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I have a web project deployed in azure using colocated caching. I have 2 instances of this web role.

I am using Entity framework 5 and upon fetching some entities from the db, I cache them using colocated caching.

My entities are defined in class library called Drt.BusinessLayer.Entities

However when I visit my web app, I get the error:

The deserializer cannot load the type to deserialize because type 'System.Data.Entity.DynamicProxies.Country_4C17F5A60A033813EC420C752F1026C02FA5FC07D491A3190ED09E0B7509DD85' could not be found in assembly 'EntityFrameworkDynamicProxies-Drt.BusinessLayer.Entities, Version=1.0.0.0, Culture=neutral, PublicKeyToken=null'. Check that the type being serialized has the same contract as the type being deserialized and the same assembly is used.

Also sometimes I get this too:

Assembly 'EntityFrameworkDynamicProxies-Drt.BusinessLayer.Entities, Version=1.0.0.0, Culture=neutral, PublicKeyToken=null' is not found.

It appears that there is an error getting the entities out/deserialized. Since they are 2 instances of my web role, instance1 might place some entity objects in the cache and instance2 might get them out. I was expecting this to work, but I am unsure why I am getting this error....

Can anyone help/advise?

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2 Answers 2

I ran into the same issue. At least in my case, the problem was the DynamicProxies with which the EF wraps all the model classes. In other words, you might think you're retrieving a Country class, but under the hood, EF is actually dynamically generating a class that's called something like Country_4C17F5A60A033813EC420C752F1026C02FA5FC07D491A3190ED09E0B7509DD85. The last part of the name is obviously generated at run-time, and it can be expected to remain static throughout the life of your application - but (and this is the key) only on the same instance of the app domain. If you've got two machines accessing the same out-of-process cache, one will be storing an object of the type Country_4C17F5A60A033813EC420C752F1026C02FA5FC07D491A3190ED09E0B7509DD85, but that type simply won't exist on the other machine. Its dynamic Country class will be something like Country_JF7ASDF8ASDF8ADSF88989ASDF8778802348JKOJASDLKJQAWPEORIU7879243AS, and so there won't be any type into which it can deserialize the serialized object. The same thing will happen if you restart the app domain your web app is running in.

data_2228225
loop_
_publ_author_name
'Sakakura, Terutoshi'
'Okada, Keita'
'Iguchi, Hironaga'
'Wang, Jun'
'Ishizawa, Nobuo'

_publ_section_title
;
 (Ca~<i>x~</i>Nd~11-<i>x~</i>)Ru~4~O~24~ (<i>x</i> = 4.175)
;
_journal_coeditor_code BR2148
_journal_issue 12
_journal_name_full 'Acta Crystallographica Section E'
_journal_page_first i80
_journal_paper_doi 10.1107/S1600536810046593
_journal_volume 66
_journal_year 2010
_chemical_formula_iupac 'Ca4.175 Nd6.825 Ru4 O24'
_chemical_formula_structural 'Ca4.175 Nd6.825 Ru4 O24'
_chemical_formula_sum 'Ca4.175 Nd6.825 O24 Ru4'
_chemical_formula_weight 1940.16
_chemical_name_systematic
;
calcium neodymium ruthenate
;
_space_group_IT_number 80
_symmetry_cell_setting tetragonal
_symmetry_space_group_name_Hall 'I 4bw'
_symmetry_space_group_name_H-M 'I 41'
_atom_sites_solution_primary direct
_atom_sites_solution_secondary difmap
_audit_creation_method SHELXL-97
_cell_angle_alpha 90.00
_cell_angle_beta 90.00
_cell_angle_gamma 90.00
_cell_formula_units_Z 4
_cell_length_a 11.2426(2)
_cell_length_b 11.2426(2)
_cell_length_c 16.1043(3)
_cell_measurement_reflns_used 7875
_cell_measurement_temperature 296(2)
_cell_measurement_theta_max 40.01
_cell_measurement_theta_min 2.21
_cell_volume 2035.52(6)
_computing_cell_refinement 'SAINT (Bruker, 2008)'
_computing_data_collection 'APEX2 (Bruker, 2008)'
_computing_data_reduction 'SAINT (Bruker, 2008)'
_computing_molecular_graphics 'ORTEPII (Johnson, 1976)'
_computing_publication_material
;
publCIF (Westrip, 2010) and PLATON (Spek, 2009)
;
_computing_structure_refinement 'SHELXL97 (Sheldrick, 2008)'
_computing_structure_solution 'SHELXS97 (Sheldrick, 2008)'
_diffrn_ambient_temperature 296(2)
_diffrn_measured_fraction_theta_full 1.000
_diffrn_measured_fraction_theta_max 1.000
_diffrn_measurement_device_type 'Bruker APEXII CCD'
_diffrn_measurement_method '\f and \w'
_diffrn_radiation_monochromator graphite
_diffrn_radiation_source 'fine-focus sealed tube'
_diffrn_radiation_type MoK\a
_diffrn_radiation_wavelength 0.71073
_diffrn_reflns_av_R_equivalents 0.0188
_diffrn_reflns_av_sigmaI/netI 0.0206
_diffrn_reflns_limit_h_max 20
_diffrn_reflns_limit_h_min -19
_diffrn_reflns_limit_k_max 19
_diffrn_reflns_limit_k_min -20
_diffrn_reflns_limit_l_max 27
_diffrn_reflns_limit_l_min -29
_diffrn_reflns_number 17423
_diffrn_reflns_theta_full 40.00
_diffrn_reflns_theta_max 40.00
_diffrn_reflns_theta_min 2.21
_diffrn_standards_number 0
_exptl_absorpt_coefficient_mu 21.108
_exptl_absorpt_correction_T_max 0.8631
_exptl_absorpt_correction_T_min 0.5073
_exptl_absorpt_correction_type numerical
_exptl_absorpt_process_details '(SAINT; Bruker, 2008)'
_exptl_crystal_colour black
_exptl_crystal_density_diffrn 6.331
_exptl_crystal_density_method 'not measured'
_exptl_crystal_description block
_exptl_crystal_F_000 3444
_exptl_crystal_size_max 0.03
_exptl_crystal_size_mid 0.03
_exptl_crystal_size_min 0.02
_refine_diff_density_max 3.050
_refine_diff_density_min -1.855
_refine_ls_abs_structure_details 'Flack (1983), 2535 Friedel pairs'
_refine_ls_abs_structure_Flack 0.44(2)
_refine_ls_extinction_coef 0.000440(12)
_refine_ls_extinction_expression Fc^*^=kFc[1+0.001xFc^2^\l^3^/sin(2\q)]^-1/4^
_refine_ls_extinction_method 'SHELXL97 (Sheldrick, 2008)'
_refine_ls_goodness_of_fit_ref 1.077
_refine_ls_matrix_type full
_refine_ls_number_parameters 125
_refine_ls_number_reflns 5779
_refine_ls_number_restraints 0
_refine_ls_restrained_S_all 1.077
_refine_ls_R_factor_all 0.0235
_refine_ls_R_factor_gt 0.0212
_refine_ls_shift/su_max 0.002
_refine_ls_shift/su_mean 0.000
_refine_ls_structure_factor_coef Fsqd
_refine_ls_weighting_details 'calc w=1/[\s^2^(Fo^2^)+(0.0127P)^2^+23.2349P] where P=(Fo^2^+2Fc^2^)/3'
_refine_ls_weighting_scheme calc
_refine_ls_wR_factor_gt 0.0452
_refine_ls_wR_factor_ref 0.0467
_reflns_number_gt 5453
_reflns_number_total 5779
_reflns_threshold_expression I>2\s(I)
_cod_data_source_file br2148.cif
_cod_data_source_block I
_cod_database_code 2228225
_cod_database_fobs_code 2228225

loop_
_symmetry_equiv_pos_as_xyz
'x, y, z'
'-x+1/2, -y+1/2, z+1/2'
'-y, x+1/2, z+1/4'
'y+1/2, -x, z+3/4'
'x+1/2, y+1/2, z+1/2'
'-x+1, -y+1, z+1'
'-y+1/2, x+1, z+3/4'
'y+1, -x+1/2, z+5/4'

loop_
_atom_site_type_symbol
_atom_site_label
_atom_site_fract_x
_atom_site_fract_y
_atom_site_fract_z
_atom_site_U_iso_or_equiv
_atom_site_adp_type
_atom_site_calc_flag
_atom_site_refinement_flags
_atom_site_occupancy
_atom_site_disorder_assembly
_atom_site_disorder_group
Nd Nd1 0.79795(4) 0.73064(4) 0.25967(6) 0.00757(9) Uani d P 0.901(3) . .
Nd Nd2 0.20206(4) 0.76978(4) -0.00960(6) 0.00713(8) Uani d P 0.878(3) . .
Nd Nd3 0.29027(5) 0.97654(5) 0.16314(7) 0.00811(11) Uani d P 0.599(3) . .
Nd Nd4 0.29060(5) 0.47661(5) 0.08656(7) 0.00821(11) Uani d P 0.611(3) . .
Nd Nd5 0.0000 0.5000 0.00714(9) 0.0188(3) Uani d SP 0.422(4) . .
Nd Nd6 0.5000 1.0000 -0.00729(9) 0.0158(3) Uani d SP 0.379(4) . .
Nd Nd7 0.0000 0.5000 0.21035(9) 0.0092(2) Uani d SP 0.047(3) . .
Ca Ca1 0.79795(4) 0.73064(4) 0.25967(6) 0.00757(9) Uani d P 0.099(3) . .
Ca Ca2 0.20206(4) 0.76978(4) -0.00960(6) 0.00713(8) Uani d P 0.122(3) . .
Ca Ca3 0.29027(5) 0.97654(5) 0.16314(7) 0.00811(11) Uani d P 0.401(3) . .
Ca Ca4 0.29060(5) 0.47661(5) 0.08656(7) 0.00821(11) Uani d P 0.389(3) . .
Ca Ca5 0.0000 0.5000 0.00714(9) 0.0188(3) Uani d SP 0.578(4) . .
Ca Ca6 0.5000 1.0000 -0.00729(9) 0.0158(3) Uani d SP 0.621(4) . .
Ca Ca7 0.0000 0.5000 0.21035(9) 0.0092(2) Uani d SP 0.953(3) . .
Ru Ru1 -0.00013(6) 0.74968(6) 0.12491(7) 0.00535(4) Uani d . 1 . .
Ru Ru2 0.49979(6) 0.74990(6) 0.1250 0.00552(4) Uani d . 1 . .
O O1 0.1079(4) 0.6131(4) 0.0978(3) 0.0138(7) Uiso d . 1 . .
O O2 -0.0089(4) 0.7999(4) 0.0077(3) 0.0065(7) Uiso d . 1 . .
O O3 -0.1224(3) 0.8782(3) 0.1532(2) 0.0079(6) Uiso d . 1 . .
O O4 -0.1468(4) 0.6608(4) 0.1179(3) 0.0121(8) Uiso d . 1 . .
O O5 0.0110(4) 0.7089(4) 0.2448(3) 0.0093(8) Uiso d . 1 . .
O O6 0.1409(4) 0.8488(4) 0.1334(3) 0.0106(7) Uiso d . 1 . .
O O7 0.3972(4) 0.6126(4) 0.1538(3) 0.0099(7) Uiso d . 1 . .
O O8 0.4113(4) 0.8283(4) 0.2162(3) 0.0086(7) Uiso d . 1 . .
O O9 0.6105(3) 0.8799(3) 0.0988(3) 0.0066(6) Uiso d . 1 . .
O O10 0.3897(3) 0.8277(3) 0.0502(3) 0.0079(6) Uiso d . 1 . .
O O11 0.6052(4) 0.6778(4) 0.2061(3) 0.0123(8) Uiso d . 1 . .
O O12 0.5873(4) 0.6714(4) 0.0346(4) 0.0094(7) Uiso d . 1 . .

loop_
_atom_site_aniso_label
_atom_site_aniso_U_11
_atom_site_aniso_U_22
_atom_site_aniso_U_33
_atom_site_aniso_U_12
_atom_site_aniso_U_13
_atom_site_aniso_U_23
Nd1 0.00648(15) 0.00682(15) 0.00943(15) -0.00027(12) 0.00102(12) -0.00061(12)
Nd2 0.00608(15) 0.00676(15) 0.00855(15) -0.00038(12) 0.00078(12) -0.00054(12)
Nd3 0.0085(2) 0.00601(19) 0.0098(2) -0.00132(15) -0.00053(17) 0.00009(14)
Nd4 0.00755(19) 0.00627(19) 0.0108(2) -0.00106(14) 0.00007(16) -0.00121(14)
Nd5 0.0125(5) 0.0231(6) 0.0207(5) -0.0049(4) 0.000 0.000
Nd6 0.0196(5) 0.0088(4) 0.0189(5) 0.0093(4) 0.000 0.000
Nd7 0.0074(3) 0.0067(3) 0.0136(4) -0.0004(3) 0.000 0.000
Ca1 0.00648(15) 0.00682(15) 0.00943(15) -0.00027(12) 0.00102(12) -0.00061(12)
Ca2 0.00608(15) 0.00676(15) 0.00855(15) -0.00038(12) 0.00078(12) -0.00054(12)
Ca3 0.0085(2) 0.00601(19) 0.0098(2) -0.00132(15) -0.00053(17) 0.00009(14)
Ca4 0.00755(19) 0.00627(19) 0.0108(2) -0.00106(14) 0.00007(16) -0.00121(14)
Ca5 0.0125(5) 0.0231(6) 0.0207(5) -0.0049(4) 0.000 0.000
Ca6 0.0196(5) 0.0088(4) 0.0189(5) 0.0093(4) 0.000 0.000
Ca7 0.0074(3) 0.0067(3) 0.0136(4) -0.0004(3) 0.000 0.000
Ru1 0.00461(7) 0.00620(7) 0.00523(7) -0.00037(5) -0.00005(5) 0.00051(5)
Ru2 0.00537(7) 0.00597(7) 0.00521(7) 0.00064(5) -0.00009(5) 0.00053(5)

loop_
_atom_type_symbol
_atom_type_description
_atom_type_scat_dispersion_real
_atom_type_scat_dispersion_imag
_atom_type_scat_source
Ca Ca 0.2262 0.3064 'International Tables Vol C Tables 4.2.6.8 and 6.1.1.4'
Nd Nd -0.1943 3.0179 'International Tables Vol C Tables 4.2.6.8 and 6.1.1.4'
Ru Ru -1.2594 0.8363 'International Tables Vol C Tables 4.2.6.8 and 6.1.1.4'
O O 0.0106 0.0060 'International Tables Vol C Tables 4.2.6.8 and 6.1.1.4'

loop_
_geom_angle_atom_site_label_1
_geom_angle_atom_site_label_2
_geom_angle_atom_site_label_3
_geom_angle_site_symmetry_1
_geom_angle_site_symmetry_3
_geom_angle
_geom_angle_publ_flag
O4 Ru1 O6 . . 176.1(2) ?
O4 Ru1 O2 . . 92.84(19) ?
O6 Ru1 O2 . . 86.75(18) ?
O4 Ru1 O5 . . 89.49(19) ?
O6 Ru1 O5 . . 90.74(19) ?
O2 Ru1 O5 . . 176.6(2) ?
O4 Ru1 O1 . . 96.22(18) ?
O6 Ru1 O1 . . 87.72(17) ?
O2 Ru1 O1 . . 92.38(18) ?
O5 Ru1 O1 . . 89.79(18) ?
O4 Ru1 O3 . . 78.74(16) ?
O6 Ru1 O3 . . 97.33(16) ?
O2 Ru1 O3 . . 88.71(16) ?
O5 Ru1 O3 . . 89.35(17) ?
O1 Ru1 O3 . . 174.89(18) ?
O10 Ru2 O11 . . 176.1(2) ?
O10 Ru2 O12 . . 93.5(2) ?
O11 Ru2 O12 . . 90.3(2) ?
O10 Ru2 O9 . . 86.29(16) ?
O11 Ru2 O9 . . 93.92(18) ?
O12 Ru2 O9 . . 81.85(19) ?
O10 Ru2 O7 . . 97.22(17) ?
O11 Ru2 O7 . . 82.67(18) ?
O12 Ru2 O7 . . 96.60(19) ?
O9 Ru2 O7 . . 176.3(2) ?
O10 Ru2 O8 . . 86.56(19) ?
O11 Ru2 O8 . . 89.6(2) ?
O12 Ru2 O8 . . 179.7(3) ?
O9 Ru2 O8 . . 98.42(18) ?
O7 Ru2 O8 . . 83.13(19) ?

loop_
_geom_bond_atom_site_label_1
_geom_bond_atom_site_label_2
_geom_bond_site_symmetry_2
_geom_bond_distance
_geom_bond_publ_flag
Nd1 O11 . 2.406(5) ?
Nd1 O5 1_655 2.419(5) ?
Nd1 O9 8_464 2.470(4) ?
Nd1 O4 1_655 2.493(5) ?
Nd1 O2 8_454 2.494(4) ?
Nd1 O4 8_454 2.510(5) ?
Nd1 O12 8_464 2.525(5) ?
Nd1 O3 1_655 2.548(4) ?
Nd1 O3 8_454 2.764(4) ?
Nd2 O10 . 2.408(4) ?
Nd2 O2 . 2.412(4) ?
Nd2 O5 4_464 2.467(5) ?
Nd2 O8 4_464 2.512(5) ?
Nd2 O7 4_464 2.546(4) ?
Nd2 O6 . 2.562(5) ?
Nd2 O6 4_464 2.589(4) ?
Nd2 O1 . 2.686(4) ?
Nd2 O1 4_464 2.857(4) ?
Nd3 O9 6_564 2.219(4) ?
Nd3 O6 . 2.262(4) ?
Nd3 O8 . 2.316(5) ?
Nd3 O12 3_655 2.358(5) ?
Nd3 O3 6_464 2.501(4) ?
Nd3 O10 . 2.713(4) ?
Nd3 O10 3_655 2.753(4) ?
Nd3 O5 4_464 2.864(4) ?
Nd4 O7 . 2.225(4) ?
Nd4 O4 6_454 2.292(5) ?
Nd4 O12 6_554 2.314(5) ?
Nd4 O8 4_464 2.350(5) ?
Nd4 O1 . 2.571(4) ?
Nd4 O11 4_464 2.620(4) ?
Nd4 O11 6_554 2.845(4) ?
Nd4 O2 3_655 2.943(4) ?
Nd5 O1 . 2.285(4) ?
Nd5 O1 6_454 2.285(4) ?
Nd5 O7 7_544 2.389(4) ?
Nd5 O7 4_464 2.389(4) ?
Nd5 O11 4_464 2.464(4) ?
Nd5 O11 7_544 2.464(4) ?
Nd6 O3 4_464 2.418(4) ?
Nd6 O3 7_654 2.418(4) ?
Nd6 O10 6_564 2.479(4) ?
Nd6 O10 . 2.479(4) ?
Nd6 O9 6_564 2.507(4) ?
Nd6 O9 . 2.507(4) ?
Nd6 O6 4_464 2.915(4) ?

I'm sure the big brains at MS could come up with a better solution, but the one I've been using is to do a "shallow clone" of my EF objects before I cache them. The C# method I'm using looks like this:

public static class TypeHelper
{
    public static T ShallowClone<T>(this T obj) where T : class
    {
        if (obj == null) return null;
        var newObj = Activator.CreateInstance<T>();
        var fields = typeof(T).GetFields();
        foreach (var field in fields)
        {
            if (field.IsPublic && (field.FieldType.IsValueType || field.FieldType == typeof(string)))
            {
                field.SetValue(newObj, field.GetValue(obj));
            }
        }
        var properties = typeof(T).GetProperties();
        foreach (var property in properties)
        {
            if ((property.CanRead && property.CanWrite) && 
                (property.PropertyType.IsValueType || property.PropertyType == typeof(string)))
            {
                property.SetValue(newObj, property.GetValue(obj, null), null);
            }
        }
        return newObj;
    }
}

This takes care of two problems at once: (1) It ensures that only the EF object I'm specifically interested in gets cached, and not the entire object graph - sometimes huge - to which it's attached; and (2) The object that it caches is of a common type, and not the dynamically generated type: Country and not Country_4C17F5A60A033813EC420C752F1026C02FA5FC07D491A3190ED09E0B7509DD85.

It's certainly not perfect, but it does seem a reasonable workaround for many scenarios.

It would in fact be nice, though, if the good folks at MS were to come up with a way to cache EF objects without this.

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I'm not familiar with azure-caching in particular, but I'm guessing you need to hydrate your entities completely before passing them to anything that does serialization, which is something a distributed or out-of-process cache would do.

So, just do .Include() on all relationships when you're fetching an entity or disable lazy initialization and you should be fine.

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